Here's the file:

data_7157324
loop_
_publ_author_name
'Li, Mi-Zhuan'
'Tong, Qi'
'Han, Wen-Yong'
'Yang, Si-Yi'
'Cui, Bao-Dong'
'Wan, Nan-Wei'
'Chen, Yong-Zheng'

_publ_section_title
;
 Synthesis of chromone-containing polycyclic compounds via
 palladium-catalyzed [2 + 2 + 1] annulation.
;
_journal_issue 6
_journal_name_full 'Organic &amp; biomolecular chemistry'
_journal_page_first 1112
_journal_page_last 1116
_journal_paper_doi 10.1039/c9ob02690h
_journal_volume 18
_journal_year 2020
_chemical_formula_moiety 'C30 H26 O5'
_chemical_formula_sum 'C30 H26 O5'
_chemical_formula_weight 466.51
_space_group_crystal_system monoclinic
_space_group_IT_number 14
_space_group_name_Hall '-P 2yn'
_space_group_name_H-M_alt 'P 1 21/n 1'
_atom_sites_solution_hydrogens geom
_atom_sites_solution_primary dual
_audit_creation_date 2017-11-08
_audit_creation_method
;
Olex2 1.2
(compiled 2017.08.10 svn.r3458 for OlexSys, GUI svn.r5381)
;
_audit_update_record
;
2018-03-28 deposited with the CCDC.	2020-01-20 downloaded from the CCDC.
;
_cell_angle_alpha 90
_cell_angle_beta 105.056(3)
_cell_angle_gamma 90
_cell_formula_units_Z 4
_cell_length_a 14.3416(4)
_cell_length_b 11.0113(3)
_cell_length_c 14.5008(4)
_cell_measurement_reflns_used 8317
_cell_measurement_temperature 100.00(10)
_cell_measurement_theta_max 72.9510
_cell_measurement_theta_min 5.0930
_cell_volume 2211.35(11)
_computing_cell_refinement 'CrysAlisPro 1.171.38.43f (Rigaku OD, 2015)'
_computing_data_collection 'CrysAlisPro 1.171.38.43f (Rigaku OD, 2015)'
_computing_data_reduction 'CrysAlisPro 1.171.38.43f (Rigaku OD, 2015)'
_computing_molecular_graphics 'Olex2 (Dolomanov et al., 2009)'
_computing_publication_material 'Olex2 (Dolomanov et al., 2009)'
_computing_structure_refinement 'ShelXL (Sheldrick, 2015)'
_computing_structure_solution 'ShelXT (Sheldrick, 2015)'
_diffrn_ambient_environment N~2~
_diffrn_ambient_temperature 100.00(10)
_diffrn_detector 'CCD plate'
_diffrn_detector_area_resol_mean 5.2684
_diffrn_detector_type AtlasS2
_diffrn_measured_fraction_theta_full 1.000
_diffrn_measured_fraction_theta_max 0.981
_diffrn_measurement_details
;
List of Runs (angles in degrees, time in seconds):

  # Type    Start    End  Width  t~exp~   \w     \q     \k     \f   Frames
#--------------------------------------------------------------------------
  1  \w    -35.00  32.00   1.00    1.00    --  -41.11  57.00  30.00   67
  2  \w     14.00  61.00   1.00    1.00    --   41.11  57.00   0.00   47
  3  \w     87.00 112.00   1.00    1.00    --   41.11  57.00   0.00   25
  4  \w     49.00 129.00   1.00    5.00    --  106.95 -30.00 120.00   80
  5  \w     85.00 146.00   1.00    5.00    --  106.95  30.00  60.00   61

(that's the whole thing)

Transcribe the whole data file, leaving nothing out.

data_7157324
loop_
_publ_author_name
'Li, Mi-Zhuan'
'Tong, Qi'
'Han, Wen-Yong'
'Yang, Si-Yi'
'Cui, Bao-Dong'
'Wan, Nan-Wei'
'Chen, Yong-Zheng'

_publ_section_title
;
 Synthesis of chromone-containing polycyclic compounds via
 palladium-catalyzed [2 + 2 + 1] annulation.
;
_journal_issue 6
_journal_name_full 'Organic &amp; biomolecular chemistry'
_journal_page_first 1112
_journal_page_last 1116
_journal_paper_doi 10.1039/c9ob02690h
_journal_volume 18
_journal_year 2020
_chemical_formula_moiety 'C30 H26 O5'
_chemical_formula_sum 'C30 H26 O5'
_chemical_formula_weight 466.51
_space_group_crystal_system monoclinic
_space_group_IT_number 14
_space_group_name_Hall '-P 2yn'
_space_group_name_H-M_alt 'P 1 21/n 1'
_atom_sites_solution_hydrogens geom
_atom_sites_solution_primary dual
_audit_creation_date 2017-11-08
_audit_creation_method
;
Olex2 1.2
(compiled 2017.08.10 svn.r3458 for OlexSys, GUI svn.r5381)
;
_audit_update_record
;
2018-03-28 deposited with the CCDC.	2020-01-20 downloaded from the CCDC.
;
_cell_angle_alpha 90
_cell_angle_beta 105.056(3)
_cell_angle_gamma 90
_cell_formula_units_Z 4
_cell_length_a 14.3416(4)
_cell_length_b 11.0113(3)
_cell_length_c 14.5008(4)
_cell_measurement_reflns_used 8317
_cell_measurement_temperature 100.00(10)
_cell_measurement_theta_max 72.9510
_cell_measurement_theta_min 5.0930
_cell_volume 2211.35(11)
_computing_cell_refinement 'CrysAlisPro 1.171.38.43f (Rigaku OD, 2015)'
_computing_data_collection 'CrysAlisPro 1.171.38.43f (Rigaku OD, 2015)'
_computing_data_reduction 'CrysAlisPro 1.171.38.43f (Rigaku OD, 2015)'
_computing_molecular_graphics 'Olex2 (Dolomanov et al., 2009)'
_computing_publication_material 'Olex2 (Dolomanov et al., 2009)'
_computing_structure_refinement 'ShelXL (Sheldrick, 2015)'
_computing_structure_solution 'ShelXT (Sheldrick, 2015)'
_diffrn_ambient_environment N~2~
_diffrn_ambient_temperature 100.00(10)
_diffrn_detector 'CCD plate'
_diffrn_detector_area_resol_mean 5.2684
_diffrn_detector_type AtlasS2
_diffrn_measured_fraction_theta_full 1.000
_diffrn_measured_fraction_theta_max 0.981
_diffrn_measurement_details
;
List of Runs (angles in degrees, time in seconds):

  # Type    Start    End  Width  t~exp~   \w     \q     \k     \f   Frames
#--------------------------------------------------------------------------
  1  \w    -35.00  32.00   1.00    1.00    --  -41.11  57.00  30.00   67
  2  \w     14.00  61.00   1.00    1.00    --   41.11  57.00   0.00   47
  3  \w     87.00 112.00   1.00    1.00    --   41.11  57.00   0.00   25
  4  \w     49.00 129.00   1.00    5.00    --  106.95 -30.00 120.00   80
  5  \w     85.00 146.00   1.00    5.00    --  106.95  30.00  60.00   61